Part of the Pécs2010 – European Capital of Culture event series, May Day was a performance with the participation of several hundred people from Pécs. It took place between 30 April and 2 May 2010 in the former Count István Széchenyi mine shaft and in the community center of Pécsbányatelep.

 


 

We wanted to tap into the creative energies of Pécs citizens by providing a framework for a performing arts event that offered even uninitiated outsiders a chance to get involved and join the experience.

Our three-day-long event was given the subtitle Forgotten Story of the Utopia University Guild, inspired by the award-winning project coauthored by Márton Szuhay and Bálint Fazekas. The centerpiece of the narrative we devised for the event was the abandoned Count István Széchenyi mine shaft. In our storyline, the mine shaft originally held a machinery, the so-called Transhuman Machine. Members of the Utopia University Guild would have used the machine to make snapshots of the contemporary Zeitgeist and creative energies for posterity. However, during World War II most guild members were taken to extermination camps and coal mining stopped. When the Machine was abandoned, it became self-aware and turned against the city of Pécs. Present-day descendants of the guild members decided to revive the guild with new members and repair the Machine.

The most important element of the project was the team game where every secondary school student from Pécs was invited. The Utopia University Guild was looking for new volunteers. At the end of the two-month game, 35 of the volunteering students were found persistent and dedicated enough to become the next generation of guild members.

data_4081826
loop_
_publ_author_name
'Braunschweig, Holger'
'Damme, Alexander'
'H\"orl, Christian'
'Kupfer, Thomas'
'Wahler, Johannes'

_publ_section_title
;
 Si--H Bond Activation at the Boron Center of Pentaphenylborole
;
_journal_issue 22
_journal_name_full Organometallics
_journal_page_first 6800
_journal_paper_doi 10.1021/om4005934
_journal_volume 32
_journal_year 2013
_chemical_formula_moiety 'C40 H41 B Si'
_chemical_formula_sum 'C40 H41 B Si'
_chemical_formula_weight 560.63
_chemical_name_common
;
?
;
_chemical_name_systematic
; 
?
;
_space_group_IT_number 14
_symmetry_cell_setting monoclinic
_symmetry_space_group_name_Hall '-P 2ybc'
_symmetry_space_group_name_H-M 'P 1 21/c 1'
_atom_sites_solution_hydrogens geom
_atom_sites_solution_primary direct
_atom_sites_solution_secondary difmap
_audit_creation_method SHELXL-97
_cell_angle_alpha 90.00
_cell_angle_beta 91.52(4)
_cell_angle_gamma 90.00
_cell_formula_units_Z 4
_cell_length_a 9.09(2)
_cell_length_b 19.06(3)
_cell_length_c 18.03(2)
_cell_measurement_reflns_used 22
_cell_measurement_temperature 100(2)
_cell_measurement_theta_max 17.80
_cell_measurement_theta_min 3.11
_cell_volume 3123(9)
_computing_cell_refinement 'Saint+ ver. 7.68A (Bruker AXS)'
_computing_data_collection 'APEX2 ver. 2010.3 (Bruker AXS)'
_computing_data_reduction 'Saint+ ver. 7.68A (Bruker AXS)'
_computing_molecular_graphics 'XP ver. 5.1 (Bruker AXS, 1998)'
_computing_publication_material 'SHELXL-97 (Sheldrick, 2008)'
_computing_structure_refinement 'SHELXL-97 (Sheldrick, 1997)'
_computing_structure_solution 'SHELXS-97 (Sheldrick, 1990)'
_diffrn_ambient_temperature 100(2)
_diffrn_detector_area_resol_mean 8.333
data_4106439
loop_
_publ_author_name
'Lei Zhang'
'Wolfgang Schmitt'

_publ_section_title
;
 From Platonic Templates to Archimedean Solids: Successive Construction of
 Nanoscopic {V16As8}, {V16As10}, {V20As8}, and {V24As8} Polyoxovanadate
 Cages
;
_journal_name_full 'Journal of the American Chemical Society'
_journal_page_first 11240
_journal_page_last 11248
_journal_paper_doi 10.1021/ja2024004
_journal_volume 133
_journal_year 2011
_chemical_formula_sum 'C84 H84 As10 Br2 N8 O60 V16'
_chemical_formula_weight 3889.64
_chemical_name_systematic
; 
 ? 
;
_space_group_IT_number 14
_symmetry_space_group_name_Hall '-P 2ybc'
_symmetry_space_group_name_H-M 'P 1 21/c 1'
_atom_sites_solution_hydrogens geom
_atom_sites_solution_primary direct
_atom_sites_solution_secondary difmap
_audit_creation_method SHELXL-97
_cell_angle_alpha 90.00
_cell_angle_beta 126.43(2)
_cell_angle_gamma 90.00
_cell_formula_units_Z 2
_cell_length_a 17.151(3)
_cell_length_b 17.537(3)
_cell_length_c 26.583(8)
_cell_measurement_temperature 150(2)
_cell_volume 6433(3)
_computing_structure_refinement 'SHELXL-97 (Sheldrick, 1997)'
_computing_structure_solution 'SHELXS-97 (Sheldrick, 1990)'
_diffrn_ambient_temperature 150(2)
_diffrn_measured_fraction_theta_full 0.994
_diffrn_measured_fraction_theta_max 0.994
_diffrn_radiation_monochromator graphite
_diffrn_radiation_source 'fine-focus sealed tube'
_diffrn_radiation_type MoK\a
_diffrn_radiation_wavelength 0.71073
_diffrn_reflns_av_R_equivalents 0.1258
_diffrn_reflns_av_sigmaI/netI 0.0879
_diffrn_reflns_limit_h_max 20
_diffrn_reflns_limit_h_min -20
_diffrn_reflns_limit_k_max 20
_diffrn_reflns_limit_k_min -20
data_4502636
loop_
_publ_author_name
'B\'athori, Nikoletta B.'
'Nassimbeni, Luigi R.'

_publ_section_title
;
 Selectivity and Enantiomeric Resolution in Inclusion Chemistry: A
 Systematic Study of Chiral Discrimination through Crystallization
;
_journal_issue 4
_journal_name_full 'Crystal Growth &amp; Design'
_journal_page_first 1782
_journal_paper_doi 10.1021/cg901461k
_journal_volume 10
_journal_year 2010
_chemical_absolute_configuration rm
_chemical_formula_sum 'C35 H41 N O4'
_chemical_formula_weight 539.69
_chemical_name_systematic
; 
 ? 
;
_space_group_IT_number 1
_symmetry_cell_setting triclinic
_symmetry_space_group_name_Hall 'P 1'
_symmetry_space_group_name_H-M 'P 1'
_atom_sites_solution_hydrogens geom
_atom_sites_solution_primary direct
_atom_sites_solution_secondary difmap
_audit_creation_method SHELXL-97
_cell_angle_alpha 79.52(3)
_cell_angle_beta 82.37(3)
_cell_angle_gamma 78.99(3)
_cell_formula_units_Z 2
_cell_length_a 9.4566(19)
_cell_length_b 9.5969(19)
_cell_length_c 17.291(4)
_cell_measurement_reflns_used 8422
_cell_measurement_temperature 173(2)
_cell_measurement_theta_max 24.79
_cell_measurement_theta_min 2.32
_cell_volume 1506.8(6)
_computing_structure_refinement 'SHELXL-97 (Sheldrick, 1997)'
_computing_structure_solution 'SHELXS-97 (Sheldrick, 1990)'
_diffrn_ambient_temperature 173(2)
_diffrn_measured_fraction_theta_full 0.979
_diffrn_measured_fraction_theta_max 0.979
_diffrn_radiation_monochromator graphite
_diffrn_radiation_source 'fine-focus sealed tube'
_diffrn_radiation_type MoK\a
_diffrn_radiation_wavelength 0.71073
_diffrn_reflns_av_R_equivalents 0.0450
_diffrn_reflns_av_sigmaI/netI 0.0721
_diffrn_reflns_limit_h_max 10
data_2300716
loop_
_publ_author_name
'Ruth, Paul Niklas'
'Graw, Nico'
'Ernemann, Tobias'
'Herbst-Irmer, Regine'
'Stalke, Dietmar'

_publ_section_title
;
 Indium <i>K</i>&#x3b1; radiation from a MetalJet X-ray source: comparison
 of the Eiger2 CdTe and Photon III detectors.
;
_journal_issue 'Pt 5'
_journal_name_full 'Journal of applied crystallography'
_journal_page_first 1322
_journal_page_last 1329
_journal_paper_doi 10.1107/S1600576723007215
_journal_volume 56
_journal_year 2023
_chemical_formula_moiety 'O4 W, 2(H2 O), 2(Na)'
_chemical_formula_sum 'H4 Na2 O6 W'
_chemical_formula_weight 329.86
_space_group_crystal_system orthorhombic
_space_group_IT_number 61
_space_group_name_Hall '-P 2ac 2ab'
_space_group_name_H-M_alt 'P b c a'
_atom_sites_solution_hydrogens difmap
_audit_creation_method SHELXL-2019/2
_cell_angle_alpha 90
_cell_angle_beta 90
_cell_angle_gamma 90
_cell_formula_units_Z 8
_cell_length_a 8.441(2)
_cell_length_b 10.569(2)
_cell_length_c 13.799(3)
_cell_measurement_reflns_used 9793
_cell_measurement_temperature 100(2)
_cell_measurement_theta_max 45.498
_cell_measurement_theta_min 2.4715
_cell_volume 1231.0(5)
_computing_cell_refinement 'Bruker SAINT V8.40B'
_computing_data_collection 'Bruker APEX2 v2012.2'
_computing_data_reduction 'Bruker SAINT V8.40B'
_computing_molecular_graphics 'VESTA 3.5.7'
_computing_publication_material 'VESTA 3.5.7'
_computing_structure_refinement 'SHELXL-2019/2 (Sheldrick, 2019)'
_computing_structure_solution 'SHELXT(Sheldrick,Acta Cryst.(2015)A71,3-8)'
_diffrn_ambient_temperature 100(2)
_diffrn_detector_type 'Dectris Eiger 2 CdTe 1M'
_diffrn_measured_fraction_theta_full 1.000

Day 1:

On 30 April,  volunteers could roam the streets of Pécs armed with a GPS device while listening to stories of ’former guild members’. The recordings were prepared interviews with old miners but visitors could even meet some of these guild members live.

Day 2:

On 1 May, the revived Utopia University Guild opened its gates to the public. More than four hundred people could take part in ’repairing the Machine’ which was in fact a large-scale pre-choreographed oratorio. Directed by Árpád Schilling,  it featured the work of the composer, Marcell Dargay, some secondary students and music students of the city, several creative organizations and a local miner band. Special thanks to the Cultural Laboratory Social Cooperative and the Retextil Foundation for creating the visuals for the event.

Day 3:

On 2 May, we indulged in pre-written May Day festivities in the courtyard of the community centre of the city district closest to the mine shaft. The climax of the celebration was marked by the presentation of a giant mural, painted by Pécsbánya youth. We hope that it will stand as a memento of our work in the community for years to come. Work on the mural was coordinated by Kriszta Katona and her team, the Mural Moral Field. They professionally prepared the creative youth and supervised the work. A photo exhibition was also on the set list, presenting photos made at the workshop overseen by one of our crew members, Máté Tóth Ridovics. The multi-week workshop had Roma youth from another Pécs suburb (Hősök tere) examine their surroundings and its residents from a highly individual approach.